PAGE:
Equally, more accurate predictions and models should be publicised by the Health Ministry, e.g. using the SEIR (Susceptible, Exposed, Infectious, Recovered) mathematical model.

There are two wild cards in how Malaysia’s Omicron surge can play out this year (2022).

Firstly, the Johor state elections must be taken into account.

There are two major differences between the Johor elections compared to the 2021 Malacca and Sarawak state elections.

One, Johor will involve many more registered voters (approximately 2.6 million), compared to Malacca (500,000) or Sarawak (1.3 million), due to the Undi18 policy being implemented for the first time.

Two, the Malacca and Sarawak elections took place before the Omicron variant really arrived in Malaysia (i.e. Nov 20 and Dec 18, 2021, respectively).

Secondly, there is the possibility of a general election this year, which changes the calculations of all SEIR mathematical models.

Large and diverse countries have safely held national elections during Covid-19, like South Korea in April 2020, Canada last September and Japan last October.

These had also involved hundreds of other elections, referenda and plebiscites at the state, provincial, regional or municipal levels.

Therefore, the Election Commission of Malaysia must already start preparing for the next general elections, whether it will occur this year (2022) or next (when the current Parliamentary term will end in July).

Dealing with the surge

On the other end of the spectrum, Austrians wait in line to get vaccinated as compulsory Covid-19 vaccination for adults is implemented in the country. — APOn the other end of the spectrum, Austrians wait in line to get vaccinated as compulsory Covid-19 vaccination for adults is implemented in the country. — AP

There are three specific steps we Malaysians, including the government, can take to help deal with this Omicron surge.

Firstly, we must all get boosted, as the evidence shows that vaccine boosters can help reduce the severity of an Omicron infection.

If Delta is the “pandemic of the unvaccinated”, then Omicron could be the “pandemic of the unboosted”.

Therefore, we must work hard to cover the 32% (or approximately one million) senior citizens who are still unboosted.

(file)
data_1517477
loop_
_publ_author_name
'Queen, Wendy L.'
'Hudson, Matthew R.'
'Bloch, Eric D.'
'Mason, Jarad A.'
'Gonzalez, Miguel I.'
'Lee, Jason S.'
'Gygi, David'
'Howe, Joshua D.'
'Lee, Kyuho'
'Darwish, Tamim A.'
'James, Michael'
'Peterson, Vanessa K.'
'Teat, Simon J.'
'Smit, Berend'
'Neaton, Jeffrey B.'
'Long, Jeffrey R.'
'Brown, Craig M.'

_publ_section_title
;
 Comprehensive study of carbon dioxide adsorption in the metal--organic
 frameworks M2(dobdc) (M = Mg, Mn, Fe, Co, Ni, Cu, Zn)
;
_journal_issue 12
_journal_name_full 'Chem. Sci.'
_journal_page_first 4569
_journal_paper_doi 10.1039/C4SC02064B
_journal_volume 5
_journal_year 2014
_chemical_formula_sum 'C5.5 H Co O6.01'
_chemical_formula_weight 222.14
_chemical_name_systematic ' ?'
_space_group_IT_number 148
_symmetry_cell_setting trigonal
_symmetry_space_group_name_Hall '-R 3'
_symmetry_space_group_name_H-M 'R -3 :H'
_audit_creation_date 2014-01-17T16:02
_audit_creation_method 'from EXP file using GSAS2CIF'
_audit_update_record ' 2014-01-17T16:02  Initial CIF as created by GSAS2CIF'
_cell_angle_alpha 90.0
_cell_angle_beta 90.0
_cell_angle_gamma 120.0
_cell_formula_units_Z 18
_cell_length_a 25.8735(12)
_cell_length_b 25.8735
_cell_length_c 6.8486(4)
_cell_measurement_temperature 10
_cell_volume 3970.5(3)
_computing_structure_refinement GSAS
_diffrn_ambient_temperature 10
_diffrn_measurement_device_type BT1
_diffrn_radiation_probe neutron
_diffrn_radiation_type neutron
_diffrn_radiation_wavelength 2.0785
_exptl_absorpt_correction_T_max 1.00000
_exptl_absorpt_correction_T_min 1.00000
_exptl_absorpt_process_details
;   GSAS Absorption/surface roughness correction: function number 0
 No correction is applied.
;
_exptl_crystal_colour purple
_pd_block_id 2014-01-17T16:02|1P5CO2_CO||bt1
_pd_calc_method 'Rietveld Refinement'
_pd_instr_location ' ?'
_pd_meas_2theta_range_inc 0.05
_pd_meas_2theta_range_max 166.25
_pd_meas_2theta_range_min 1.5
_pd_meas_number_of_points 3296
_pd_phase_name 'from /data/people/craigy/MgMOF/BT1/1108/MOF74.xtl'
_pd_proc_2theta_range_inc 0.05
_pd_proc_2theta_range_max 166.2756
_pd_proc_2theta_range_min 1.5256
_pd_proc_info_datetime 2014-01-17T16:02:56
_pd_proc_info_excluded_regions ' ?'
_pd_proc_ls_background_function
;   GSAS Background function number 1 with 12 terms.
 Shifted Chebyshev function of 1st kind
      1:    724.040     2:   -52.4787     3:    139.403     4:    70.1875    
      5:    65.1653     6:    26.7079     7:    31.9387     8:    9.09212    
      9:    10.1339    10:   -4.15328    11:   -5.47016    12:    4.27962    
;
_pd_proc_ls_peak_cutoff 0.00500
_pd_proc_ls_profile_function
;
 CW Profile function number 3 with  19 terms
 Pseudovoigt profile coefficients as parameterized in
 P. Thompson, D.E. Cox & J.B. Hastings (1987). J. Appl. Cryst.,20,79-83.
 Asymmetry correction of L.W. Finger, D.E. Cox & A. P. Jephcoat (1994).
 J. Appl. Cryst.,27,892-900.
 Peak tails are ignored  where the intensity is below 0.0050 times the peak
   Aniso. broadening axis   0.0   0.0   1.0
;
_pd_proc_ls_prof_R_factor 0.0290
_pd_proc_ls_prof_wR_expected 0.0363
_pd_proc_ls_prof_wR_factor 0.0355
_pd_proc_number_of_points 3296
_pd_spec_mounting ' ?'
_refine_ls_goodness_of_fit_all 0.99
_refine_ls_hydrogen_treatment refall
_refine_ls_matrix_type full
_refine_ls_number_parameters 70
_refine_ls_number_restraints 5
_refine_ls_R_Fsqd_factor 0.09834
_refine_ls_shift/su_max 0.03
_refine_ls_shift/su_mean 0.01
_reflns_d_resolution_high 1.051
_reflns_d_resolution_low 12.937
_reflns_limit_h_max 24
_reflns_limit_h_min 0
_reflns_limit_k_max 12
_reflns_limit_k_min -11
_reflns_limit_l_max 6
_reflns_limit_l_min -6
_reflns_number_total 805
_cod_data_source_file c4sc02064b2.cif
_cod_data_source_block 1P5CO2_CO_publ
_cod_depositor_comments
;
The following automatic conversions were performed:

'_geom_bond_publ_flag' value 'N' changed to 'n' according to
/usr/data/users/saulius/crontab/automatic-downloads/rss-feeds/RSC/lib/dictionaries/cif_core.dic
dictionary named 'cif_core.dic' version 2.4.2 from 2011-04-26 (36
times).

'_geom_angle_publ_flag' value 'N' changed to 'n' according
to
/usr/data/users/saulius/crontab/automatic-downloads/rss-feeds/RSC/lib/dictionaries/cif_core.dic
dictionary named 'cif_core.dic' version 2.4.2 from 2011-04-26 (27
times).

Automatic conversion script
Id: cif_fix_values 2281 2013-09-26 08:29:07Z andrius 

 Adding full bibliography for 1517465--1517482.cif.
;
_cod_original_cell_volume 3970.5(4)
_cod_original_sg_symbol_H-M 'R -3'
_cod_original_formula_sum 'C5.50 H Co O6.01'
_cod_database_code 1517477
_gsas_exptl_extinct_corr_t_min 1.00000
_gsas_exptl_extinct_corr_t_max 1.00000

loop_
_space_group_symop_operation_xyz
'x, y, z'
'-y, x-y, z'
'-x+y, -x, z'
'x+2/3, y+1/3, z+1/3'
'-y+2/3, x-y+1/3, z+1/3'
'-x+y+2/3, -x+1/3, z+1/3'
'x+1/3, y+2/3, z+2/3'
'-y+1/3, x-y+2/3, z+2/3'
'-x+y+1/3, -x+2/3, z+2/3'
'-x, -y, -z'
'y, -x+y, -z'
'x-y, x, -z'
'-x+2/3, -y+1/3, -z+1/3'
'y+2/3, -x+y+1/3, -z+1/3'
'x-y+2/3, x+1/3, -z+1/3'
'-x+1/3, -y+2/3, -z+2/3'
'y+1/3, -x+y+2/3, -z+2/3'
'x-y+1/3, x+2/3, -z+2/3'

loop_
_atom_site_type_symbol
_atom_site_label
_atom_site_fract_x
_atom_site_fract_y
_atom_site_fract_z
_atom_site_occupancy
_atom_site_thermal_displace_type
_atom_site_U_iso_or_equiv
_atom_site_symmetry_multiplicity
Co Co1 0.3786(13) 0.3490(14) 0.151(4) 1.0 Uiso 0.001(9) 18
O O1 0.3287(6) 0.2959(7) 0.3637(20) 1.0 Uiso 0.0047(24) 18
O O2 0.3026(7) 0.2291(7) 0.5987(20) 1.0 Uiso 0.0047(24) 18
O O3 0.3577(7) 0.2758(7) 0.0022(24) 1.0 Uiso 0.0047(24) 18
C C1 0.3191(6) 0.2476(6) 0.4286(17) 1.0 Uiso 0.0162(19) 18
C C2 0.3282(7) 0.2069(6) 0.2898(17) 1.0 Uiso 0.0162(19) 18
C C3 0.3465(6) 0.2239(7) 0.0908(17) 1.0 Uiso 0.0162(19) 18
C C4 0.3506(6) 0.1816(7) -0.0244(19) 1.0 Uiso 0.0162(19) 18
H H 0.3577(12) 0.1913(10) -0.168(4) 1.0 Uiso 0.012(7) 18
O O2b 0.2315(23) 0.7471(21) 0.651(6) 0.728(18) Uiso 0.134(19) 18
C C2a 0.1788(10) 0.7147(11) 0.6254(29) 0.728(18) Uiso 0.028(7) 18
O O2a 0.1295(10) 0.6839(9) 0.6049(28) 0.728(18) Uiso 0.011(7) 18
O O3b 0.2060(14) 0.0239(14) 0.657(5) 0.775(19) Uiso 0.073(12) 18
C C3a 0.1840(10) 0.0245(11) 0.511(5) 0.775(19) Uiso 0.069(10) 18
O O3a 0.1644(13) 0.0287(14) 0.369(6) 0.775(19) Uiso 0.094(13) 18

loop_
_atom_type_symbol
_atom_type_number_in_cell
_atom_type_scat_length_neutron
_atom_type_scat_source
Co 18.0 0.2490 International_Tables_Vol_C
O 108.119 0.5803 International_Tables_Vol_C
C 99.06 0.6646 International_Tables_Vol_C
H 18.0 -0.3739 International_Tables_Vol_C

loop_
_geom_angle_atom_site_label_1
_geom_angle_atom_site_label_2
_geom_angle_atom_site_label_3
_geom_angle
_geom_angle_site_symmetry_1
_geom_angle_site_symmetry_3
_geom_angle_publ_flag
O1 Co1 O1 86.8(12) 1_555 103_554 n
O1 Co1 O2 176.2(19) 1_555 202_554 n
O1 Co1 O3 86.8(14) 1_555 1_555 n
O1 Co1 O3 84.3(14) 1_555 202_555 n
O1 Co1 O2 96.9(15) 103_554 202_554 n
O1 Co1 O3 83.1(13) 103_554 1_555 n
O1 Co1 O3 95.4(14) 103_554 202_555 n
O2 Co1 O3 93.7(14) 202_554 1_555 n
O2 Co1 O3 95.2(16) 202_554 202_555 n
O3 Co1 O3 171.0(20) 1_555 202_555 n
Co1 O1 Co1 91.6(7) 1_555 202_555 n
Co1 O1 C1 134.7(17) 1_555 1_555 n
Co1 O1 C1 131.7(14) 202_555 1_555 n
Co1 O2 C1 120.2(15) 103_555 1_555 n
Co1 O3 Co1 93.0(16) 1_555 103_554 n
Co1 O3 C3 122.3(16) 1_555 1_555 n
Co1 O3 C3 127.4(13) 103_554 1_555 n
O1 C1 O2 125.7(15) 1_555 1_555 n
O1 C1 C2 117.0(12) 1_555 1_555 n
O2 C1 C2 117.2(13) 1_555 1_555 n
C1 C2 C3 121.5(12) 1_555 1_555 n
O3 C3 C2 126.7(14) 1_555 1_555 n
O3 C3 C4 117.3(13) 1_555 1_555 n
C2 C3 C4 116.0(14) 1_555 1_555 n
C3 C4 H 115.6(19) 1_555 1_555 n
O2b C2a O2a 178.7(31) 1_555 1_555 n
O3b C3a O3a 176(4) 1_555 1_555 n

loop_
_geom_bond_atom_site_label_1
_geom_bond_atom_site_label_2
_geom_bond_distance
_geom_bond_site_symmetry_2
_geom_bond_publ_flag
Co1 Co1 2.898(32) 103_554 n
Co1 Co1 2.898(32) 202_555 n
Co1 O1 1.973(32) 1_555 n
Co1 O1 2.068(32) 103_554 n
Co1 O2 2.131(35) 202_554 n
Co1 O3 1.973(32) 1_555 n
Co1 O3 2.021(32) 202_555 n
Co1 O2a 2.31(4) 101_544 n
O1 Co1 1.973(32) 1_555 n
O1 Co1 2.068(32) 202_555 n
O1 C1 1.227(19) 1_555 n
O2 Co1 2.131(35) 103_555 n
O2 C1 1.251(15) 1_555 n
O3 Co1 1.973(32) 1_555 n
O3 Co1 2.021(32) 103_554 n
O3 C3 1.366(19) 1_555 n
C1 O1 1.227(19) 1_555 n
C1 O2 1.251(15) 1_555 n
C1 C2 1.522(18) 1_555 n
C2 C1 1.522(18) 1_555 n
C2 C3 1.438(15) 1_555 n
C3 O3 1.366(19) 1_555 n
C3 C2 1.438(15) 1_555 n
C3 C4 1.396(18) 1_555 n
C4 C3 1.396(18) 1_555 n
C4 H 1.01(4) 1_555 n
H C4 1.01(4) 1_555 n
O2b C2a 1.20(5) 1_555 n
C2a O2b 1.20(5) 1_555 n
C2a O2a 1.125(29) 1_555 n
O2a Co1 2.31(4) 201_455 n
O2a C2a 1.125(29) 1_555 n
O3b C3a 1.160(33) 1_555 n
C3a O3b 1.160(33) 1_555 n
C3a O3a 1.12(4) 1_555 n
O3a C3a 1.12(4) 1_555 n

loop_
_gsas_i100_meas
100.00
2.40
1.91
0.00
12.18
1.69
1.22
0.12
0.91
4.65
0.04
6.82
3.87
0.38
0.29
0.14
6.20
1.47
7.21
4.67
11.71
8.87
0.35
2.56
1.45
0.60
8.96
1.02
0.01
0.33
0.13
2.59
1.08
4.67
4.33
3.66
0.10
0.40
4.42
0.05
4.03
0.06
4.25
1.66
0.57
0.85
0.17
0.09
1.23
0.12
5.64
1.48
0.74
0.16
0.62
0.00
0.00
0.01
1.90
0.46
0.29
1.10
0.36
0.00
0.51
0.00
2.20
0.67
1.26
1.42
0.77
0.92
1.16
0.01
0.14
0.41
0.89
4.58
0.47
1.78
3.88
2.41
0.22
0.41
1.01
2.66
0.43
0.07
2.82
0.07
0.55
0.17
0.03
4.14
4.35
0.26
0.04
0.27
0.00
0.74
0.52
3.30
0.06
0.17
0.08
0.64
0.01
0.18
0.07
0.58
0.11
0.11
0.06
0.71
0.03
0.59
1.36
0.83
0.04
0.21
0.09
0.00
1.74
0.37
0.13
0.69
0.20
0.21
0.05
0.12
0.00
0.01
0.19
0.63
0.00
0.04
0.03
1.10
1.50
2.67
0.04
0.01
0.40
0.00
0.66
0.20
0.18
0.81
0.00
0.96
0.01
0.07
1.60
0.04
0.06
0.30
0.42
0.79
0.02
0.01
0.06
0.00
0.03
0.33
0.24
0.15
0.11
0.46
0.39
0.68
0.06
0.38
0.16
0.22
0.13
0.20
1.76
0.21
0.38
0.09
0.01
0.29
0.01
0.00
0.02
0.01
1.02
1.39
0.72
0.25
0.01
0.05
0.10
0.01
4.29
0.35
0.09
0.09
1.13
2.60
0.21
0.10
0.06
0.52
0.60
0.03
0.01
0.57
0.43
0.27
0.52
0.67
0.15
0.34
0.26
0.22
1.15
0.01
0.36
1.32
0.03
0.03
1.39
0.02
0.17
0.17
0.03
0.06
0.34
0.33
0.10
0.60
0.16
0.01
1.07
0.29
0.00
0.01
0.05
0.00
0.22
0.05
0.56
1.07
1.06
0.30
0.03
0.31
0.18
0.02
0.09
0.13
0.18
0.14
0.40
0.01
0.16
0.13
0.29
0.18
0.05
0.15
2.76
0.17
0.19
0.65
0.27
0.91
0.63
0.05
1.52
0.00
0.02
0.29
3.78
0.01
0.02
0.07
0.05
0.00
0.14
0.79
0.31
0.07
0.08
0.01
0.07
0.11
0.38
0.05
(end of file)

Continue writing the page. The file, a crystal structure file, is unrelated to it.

The expansion of vaccinations to include children aged five to 11 years old since Jan 31 (2022) was also a step in the right direction.

Secondly, it was announced on Feb 7 (2022) that the Covid-19 National Rapid Response Task Force (RRTF) will be reactivated.

This is the less-famous cousin to the Greater Klang Valley Task Force (GKVTF), but no less important.

This reactivation is timely and may ultimately prove to be pivotal.

However, its role, terms of reference and interactions with the current Health Ministry (MOH) infrastructure has to be managed carefully.

It is important that long-term efforts to strengthen the entire health system cannot be at the mercy of short-term fixes.

Thirdly, it is timely that the MOH has announced clearer Home Isolation protocols on Feb 7 (2022), backed by new clinical guidelines for Covid-19 anti-viral medicines.

However, it is equally important to consciously and systematically add three elements, i.e.:

  • Integrated private sector involvement
  • Strong controls to ensure that the self-testing is done correctly and reported honestly, and
  • Clever use of digital tools (like the MySejahtera app, but also virtual Covid Assessment Centres).

Caution comes first

It is difficult to see an endgame for Covid-19 for now, despite some scattered optimistic views from epidemiologists or virologists that the Omicron variant is one step closer to an equilibrium between Homo sapiens and Covid-19.

Public health is neither optimistic nor pessimistic.

At its most fundamental, public health operates on a precautionary principle.

That means that Malaysia still needs to strengthen our health system and our population for Omicron, and we must do all that we can to prevent ourselves, our loved ones and our community from getting infected.

Dr Khor Swee Kheng is a physician specialising in health policies and global health. He tweets as @DrKhorSK. The views expressed here are entirely his own. For more information, email starhealth@thestar.com.my. The information provided is for educational and communication purposes only. The Star does not give any warranty on accuracy, completeness, functionality, usefulness or other assurances as to the content appearing in this column. The Star disclaims all responsibility for any losses, damage to property or personal injury suffered directly or indirectly from reliance on such information.